In this session on Day 3 of SES San Jose 2007, there were no presentations. The floor was open to all questions anyone had on links and link building and how they affect PageRank and their importance in organic SEO. There were many questions asked, and even more great answers from the panel consisting of Mike Grehan (“My name is Mike Grehan, and I do links.”), Debra O’Neil-Mastaler (Link Building Chick), Jim Boykin and Greg Boser (“The White Hat Link Builder”), with Danny Sullivan moderating. Below, I thought I’d highlight the some of the questions and answers I thought were most interesting.
1. Are there any implications or problems with run-of-site links?
- If they are purchased, it’s like putting a big red bullseye on your forehead. If they aren’t purchased, they are in the footer or a sidebar, which don’t carry as much weight as in the body of the site content.
2. Apparently Google is now penalizing for paid links. What is the penalty?
- Three months in jail! – Mike Grehan
- You have to be really bad to get banned from Google. But usually the penalty is Google tries not to count that site or those links. This will keep your site out of the index and will reduce your site rankings and, consequently, your website traffic. Also, make sure you stay out of those areas that are “sponsored links”, and work harder to get the couple great, reputable links that will build PageRank and your sites reputation.
3. With Google Universal Search becoming so popular, what does that mean for those who want just more links and more links and more links?
- there is a tremendous amount of popularity out there with universal search with images, video, news, map and blog results coming up as well as regular search results. it’s just another incentive to get that quality content on your site.
4. Internal linking: after Google acquired YouTube, YouTube started using no follows on internal links even to help pages and about pages. what does the panel think about internal nofollow links? Specifically do you think that by doing these internal nofollow links, can you control the flow of links into a certain page?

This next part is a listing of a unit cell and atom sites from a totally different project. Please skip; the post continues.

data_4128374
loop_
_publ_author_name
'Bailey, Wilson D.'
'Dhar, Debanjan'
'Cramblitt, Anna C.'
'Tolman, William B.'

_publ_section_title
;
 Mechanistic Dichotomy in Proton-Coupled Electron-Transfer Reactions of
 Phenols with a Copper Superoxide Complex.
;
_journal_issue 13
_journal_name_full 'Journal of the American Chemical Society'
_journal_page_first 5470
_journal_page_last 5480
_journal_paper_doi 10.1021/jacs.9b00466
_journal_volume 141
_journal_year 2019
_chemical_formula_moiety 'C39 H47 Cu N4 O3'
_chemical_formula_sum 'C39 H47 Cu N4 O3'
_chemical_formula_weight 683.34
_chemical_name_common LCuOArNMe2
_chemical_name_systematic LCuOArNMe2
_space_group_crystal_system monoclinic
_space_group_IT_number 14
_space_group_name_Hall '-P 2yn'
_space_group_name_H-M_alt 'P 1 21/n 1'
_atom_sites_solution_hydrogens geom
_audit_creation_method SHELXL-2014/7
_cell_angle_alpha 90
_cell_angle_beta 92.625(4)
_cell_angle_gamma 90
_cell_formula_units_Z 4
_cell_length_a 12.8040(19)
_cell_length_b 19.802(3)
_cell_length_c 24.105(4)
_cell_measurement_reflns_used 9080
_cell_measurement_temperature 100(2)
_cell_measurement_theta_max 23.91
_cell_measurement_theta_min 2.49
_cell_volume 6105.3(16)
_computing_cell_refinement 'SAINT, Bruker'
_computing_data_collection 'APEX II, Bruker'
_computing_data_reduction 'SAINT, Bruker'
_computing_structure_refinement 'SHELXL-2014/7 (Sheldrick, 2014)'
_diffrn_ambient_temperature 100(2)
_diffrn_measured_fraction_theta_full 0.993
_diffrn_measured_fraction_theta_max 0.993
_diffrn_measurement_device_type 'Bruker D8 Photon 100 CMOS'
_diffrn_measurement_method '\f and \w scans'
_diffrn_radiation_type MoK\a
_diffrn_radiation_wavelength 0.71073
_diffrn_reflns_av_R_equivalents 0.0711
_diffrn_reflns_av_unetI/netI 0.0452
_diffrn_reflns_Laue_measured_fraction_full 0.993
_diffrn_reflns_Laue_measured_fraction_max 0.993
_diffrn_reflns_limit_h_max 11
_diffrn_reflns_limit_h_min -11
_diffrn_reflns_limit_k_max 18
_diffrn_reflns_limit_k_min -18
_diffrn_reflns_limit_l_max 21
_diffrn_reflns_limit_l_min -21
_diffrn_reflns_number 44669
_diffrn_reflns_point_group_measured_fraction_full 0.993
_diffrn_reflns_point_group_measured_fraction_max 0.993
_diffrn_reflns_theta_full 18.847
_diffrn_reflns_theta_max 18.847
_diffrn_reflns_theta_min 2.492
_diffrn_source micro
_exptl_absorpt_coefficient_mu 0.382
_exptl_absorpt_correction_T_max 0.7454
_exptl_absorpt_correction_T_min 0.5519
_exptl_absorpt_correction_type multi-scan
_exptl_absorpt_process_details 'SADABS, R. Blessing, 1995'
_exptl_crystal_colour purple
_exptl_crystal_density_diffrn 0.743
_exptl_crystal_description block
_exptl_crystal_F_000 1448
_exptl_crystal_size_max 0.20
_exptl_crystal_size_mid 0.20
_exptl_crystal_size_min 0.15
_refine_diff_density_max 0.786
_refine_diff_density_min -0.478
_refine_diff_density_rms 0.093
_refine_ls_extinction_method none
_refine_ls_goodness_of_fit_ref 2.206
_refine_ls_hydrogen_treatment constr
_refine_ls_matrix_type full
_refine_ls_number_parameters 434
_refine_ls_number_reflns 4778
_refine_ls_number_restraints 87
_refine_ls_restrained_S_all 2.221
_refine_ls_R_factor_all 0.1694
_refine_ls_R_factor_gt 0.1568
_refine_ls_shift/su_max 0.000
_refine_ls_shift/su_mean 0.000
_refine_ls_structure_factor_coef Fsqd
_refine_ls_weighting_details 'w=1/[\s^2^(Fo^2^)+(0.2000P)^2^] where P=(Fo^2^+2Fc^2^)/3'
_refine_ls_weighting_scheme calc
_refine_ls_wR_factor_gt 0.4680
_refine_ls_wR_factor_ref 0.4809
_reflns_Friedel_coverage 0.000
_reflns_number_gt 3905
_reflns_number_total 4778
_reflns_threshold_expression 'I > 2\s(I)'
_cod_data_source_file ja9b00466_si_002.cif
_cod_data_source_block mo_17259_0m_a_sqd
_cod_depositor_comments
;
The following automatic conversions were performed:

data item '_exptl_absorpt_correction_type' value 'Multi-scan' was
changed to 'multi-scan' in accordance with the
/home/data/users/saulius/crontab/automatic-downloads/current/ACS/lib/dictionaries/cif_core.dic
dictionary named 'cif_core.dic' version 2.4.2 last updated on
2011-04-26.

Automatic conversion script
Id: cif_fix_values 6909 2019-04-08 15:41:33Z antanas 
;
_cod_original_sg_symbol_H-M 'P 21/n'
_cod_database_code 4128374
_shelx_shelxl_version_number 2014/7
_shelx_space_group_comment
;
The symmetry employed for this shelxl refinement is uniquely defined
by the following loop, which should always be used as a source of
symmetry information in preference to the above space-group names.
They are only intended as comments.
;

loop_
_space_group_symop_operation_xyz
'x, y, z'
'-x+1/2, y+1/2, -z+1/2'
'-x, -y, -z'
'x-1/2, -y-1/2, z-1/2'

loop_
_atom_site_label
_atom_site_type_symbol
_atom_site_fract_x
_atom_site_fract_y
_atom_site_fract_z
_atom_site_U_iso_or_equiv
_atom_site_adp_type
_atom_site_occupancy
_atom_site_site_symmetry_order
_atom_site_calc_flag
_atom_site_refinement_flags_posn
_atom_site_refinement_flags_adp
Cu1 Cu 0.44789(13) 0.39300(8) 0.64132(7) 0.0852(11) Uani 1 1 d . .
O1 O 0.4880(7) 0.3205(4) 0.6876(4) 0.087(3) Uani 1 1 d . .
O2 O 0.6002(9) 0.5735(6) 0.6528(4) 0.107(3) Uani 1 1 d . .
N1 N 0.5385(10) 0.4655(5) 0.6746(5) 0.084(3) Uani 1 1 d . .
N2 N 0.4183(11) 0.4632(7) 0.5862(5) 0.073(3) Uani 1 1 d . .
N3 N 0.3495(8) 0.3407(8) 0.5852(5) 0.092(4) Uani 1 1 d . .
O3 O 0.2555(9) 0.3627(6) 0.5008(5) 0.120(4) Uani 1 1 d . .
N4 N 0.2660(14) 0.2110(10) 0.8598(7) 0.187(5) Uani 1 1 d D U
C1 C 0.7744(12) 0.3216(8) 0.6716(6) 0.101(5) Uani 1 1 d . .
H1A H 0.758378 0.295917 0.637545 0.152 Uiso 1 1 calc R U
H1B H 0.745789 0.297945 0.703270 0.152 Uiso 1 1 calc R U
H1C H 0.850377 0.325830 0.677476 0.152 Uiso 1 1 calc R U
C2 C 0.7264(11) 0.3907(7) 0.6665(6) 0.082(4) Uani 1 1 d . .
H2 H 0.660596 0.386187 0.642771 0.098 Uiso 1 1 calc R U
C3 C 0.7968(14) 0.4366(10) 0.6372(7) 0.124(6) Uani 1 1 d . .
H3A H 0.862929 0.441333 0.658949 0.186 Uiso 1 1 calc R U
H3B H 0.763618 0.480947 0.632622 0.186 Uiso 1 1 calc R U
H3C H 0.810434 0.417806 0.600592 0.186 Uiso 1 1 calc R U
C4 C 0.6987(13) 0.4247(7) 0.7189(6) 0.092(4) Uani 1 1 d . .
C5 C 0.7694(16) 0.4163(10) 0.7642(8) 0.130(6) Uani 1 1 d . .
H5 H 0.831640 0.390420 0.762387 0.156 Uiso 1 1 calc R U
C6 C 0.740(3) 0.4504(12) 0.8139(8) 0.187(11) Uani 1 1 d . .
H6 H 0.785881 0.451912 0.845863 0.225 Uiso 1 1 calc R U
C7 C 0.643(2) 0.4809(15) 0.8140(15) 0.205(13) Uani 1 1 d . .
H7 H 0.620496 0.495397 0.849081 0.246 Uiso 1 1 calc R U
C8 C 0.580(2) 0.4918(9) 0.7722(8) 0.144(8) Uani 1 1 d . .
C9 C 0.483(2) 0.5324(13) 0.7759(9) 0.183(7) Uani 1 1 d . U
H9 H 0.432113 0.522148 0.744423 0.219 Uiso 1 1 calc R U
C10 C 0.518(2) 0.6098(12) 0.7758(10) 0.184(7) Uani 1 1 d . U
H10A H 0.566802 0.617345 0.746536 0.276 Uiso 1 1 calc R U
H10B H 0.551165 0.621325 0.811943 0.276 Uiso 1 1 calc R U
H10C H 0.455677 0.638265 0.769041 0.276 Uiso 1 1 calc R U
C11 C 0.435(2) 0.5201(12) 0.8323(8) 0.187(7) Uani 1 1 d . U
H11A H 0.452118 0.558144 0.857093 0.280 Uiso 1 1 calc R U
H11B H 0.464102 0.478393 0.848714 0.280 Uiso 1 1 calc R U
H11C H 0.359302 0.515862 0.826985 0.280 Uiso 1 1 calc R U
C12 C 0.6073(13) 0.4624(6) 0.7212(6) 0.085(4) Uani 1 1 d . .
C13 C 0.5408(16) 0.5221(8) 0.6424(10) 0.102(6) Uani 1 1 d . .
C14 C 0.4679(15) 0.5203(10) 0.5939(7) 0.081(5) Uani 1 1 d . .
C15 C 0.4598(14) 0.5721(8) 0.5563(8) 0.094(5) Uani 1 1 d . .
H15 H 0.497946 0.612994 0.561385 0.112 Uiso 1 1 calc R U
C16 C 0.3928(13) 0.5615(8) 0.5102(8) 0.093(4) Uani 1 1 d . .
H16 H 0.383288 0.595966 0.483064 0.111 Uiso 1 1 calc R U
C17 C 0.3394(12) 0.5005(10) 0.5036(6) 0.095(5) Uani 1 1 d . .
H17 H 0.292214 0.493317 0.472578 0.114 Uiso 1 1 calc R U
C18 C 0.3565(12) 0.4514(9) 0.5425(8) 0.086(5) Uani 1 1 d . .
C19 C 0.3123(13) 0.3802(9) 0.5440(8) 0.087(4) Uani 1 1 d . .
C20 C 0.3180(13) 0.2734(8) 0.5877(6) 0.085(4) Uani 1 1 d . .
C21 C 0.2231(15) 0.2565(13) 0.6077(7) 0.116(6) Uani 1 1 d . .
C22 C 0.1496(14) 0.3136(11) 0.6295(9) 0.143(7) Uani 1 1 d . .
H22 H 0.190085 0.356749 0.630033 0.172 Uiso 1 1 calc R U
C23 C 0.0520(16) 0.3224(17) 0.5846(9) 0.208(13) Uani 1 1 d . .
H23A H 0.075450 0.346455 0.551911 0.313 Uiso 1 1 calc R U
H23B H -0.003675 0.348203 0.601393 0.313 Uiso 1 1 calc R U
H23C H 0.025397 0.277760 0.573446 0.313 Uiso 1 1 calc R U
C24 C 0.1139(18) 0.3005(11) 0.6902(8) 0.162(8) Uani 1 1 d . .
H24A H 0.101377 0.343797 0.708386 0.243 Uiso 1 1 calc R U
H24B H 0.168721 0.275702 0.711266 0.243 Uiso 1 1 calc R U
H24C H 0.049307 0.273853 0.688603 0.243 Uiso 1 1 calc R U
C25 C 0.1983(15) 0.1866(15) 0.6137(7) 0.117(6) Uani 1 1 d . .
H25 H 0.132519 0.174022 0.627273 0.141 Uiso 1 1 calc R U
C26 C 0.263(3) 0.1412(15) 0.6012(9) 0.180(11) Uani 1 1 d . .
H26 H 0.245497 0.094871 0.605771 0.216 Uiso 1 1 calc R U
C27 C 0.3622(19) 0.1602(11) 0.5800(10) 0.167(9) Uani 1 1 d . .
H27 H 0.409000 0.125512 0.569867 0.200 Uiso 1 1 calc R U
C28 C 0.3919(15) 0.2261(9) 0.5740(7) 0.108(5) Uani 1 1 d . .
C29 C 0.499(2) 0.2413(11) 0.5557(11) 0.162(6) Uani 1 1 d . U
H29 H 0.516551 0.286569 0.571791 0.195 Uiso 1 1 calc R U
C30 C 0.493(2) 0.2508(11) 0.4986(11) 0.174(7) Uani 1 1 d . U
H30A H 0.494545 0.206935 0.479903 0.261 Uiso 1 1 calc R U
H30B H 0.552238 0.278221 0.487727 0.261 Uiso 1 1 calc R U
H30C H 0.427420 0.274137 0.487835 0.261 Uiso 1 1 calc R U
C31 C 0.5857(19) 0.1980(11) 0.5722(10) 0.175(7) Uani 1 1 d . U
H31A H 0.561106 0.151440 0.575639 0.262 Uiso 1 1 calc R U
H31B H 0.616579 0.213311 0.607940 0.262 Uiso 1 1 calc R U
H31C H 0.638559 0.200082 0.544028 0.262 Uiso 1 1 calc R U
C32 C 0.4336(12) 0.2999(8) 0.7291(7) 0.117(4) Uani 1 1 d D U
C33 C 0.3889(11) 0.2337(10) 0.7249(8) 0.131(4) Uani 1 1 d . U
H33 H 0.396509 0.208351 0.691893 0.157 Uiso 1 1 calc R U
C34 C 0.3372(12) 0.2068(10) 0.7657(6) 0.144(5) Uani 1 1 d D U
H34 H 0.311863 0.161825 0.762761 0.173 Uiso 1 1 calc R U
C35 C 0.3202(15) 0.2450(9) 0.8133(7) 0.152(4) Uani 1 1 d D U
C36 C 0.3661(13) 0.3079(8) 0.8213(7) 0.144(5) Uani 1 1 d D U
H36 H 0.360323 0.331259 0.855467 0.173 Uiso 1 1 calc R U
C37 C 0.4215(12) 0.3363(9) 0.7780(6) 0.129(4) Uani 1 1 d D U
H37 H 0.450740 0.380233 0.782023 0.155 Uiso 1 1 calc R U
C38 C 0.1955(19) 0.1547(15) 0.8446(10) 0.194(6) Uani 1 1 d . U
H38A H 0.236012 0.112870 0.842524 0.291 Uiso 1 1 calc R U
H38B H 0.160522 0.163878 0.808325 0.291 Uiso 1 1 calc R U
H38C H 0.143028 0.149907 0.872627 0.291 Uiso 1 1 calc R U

- Danny – Nofollow is best described as a link condom. the idea is you can touch another site with a link without actually touching the site, especially if you are concerned if it is a “bad neighborhood” link network, because you cant tell what a bad neighborhood is just by looking. if you are concerned, use a nofollow link. it’s safer for your reputation.
5. What are you best efforts for getting links?
- Mike – Links are not one size fits all. With some b2b businesses, it’s good to use pr-type tactics. One thing I’ve heard about links is figuring out what your content needs to do for your audience and what content you still need to create for your audience. sometimes you just need to create a great tool or great content for your audience. Find out what kind of content would your audience like to see. If you are a mortgage site, maybe a mortgage calculator on your site would draw people in.
- Jim – What I’ve seen that works is finding good resources yourself. Don’t go through networks or places that are openly saying “we have resources to make your life easier!” Find real resources yourself, write those people a personal letter, prove that you’ve been to that site, and say why your resource would benefit their site.
- Debra – Every site is different, every link is competitive. Have your client join associations for their vertical industry, and then use the resources available within the association. So many people belong to these associations and the lists are already there. As long as you have something to offer them and a reason to give the link, places will link to you.
- Greg – Blogging is hard. It gives you links but maybe they aren’t the best links to increase your website reputation and PageRank. I’m not huge into social media. However, anything widget-based that you can give away is cool, but figure out the core phrases you are trying to rank for and figure out how to best link for those and your website and your industry.